An analysis of audit outcomes and service delivery at the local government sphere in South Africa10 Oct 2019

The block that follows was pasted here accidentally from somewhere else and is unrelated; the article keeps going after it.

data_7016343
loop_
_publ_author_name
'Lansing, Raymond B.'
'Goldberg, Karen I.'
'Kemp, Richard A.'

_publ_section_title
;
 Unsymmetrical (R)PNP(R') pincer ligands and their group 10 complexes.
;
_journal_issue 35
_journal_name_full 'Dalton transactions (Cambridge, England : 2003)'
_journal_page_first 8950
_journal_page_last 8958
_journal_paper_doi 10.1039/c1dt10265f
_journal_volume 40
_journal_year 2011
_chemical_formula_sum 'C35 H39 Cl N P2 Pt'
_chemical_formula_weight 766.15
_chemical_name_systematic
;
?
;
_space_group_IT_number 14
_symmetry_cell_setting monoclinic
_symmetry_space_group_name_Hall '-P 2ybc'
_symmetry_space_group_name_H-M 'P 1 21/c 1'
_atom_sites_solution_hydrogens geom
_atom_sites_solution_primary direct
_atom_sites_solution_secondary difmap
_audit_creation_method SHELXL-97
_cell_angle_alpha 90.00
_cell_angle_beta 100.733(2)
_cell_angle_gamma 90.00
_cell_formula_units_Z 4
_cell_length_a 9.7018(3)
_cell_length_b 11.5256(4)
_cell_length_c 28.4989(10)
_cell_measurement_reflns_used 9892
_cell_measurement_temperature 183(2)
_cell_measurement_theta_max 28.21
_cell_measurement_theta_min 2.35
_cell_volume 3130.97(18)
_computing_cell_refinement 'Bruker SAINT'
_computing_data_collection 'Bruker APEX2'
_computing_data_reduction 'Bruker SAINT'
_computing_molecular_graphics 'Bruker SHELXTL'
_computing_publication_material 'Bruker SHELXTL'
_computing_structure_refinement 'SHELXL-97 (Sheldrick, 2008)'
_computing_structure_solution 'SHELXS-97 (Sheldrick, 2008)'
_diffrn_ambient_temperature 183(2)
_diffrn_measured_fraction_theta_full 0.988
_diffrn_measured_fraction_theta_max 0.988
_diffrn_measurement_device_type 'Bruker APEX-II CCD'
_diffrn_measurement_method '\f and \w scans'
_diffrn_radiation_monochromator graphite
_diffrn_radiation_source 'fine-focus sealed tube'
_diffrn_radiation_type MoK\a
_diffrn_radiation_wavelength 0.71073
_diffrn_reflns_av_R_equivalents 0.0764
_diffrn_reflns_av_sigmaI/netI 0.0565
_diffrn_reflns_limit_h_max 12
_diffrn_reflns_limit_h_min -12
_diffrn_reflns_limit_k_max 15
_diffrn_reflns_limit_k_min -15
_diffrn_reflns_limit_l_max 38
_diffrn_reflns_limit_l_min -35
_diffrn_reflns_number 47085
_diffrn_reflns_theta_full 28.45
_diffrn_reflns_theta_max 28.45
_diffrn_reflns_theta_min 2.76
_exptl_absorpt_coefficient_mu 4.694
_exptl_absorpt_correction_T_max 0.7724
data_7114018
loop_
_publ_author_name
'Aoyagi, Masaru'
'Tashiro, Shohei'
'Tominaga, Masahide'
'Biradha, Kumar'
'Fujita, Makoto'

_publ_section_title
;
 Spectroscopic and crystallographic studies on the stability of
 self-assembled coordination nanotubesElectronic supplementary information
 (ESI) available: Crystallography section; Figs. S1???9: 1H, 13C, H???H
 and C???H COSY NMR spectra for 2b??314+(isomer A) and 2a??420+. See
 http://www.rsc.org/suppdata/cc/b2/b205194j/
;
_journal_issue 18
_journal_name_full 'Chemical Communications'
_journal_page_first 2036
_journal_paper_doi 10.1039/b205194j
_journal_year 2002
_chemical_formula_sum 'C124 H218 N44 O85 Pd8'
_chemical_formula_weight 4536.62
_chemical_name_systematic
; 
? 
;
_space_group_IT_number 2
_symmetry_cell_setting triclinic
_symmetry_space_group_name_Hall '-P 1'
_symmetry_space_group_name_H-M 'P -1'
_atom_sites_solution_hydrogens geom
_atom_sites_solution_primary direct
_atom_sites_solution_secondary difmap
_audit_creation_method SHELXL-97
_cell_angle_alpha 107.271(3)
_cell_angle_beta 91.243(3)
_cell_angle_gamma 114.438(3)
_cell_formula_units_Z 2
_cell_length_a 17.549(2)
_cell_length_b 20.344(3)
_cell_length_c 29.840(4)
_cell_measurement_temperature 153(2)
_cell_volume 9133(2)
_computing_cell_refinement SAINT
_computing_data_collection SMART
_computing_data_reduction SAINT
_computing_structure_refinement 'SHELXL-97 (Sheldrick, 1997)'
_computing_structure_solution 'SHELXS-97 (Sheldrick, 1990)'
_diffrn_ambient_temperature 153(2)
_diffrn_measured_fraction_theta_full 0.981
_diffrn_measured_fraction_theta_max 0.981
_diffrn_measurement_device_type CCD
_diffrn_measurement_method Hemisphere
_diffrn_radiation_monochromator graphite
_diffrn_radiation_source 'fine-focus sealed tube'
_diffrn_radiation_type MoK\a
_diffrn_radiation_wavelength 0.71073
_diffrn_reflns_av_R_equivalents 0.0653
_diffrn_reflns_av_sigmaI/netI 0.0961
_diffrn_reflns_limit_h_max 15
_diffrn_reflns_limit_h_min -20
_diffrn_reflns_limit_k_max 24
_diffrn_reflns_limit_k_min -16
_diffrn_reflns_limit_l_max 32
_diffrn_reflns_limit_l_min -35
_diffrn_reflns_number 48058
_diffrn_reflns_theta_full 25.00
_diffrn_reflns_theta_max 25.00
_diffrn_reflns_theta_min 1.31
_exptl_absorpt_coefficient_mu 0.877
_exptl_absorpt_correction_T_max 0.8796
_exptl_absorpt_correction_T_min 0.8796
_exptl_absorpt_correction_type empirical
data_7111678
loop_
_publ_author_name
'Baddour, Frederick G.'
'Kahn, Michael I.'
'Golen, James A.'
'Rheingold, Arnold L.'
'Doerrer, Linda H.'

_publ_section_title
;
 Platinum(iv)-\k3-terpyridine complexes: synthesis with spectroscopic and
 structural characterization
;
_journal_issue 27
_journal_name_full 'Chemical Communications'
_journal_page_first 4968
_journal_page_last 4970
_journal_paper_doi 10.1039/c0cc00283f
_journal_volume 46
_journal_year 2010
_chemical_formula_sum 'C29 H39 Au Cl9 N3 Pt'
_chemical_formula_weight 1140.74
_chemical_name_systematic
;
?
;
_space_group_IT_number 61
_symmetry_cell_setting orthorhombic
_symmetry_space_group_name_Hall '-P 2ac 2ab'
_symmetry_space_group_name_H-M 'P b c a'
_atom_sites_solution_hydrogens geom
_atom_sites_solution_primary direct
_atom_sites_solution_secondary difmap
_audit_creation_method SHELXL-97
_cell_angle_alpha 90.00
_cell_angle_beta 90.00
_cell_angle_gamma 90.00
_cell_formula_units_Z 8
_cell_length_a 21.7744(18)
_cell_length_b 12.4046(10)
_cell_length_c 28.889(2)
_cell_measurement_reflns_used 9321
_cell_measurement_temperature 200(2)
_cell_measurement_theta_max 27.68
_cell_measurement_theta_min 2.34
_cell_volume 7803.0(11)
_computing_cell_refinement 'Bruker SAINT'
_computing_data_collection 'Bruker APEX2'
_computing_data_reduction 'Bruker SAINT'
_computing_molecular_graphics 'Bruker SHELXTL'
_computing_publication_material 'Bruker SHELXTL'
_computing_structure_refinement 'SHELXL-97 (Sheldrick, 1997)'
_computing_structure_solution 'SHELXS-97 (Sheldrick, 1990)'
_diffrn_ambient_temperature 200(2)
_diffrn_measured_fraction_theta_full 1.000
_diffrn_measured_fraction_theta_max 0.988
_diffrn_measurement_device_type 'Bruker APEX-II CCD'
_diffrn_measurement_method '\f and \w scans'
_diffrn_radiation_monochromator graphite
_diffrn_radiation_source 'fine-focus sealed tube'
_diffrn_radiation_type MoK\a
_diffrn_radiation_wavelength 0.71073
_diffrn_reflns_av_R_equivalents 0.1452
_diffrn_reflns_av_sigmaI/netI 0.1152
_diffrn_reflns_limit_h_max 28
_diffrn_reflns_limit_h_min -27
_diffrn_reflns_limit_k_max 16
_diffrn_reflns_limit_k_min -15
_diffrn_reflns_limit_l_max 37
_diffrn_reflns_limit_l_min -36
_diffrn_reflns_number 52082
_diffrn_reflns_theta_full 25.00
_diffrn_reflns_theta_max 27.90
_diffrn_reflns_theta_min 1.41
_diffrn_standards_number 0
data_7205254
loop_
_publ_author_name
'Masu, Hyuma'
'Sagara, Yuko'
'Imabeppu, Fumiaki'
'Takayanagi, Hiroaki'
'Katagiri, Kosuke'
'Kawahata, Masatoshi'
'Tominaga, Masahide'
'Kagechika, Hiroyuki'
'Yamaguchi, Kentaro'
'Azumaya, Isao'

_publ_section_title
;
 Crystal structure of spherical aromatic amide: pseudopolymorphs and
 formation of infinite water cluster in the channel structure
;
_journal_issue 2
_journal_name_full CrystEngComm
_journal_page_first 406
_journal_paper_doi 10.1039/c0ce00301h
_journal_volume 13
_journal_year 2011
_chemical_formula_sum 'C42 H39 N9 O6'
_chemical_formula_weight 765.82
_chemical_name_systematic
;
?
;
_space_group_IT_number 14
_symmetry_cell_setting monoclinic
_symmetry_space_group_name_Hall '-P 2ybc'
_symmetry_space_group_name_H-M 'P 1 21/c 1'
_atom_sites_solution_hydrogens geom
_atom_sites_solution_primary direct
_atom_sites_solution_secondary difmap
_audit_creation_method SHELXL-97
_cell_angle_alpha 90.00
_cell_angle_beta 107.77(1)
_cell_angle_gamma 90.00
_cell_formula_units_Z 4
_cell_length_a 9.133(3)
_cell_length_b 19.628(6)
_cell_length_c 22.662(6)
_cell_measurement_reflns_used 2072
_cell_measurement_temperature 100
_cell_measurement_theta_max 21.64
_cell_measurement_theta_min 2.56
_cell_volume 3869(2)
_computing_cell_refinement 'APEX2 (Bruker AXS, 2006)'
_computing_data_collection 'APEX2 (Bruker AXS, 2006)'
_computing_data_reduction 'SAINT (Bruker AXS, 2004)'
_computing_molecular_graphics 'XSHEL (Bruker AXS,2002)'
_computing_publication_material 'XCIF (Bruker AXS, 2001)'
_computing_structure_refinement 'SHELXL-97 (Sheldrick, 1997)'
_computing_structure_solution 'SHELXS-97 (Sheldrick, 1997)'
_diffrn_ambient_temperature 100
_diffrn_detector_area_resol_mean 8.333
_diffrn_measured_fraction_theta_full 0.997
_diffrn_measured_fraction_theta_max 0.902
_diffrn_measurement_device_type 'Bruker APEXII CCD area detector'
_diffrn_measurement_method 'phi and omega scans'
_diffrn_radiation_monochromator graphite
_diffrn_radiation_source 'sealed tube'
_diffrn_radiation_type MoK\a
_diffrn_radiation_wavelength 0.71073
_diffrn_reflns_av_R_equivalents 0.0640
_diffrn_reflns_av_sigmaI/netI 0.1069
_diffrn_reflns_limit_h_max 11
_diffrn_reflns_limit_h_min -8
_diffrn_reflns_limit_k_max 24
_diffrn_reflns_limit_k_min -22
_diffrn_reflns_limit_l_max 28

Section 4(1) of the Public Audit Act 25 of 2004 stipulates that the Auditor-General (AG) is responsible for auditing and reporting on the accounts, financial statements as well as the financial management of national and provincial government departments, Parliament and all municipalities, among others. In this regard, at the end of every financial year, the AG issues a report on the audit outcomes of the various public institutions that are listed in section 4(1) of the Public Audit Act. At the same time, an impression is given that if a public institution gets a 'clean' audit, or an unqualified audit opinion, that institution is achieving its objectives. Public institutions exist for the sole reason of providing goods and services, which mainly cannot be provided by the private sector. Therefore, this should be the test of whether a public institution is achieving its objectives or not. This paper used secondary sources of information to analyse whether an unqualified audit opinion by the AG equates to satisfactory service delivery by looking at the provincial audit outcomes of several municipalities in South Africa over a period of time vis-à-vis these municipalities' performance when it comes to service delivery. The 2016/17 financial year of the Western Cape government came first in comparison to other provinces in obtaining 'clean' audits in 70% of its municipalities. However, the province still experiences service delivery protests on a frequent basis, largely related to a perceived lack of service delivery when in the provision of housing. The findings show the provinces with municipalities that have received less unqualified audit opinions, such as the Eastern Cape and Gauteng, have at the same time spent more money in an irregular manner, and have also experienced the most service delivery protests. The paper contributes a framework that provides the key conditions that have to be in place for effective service delivery to take place.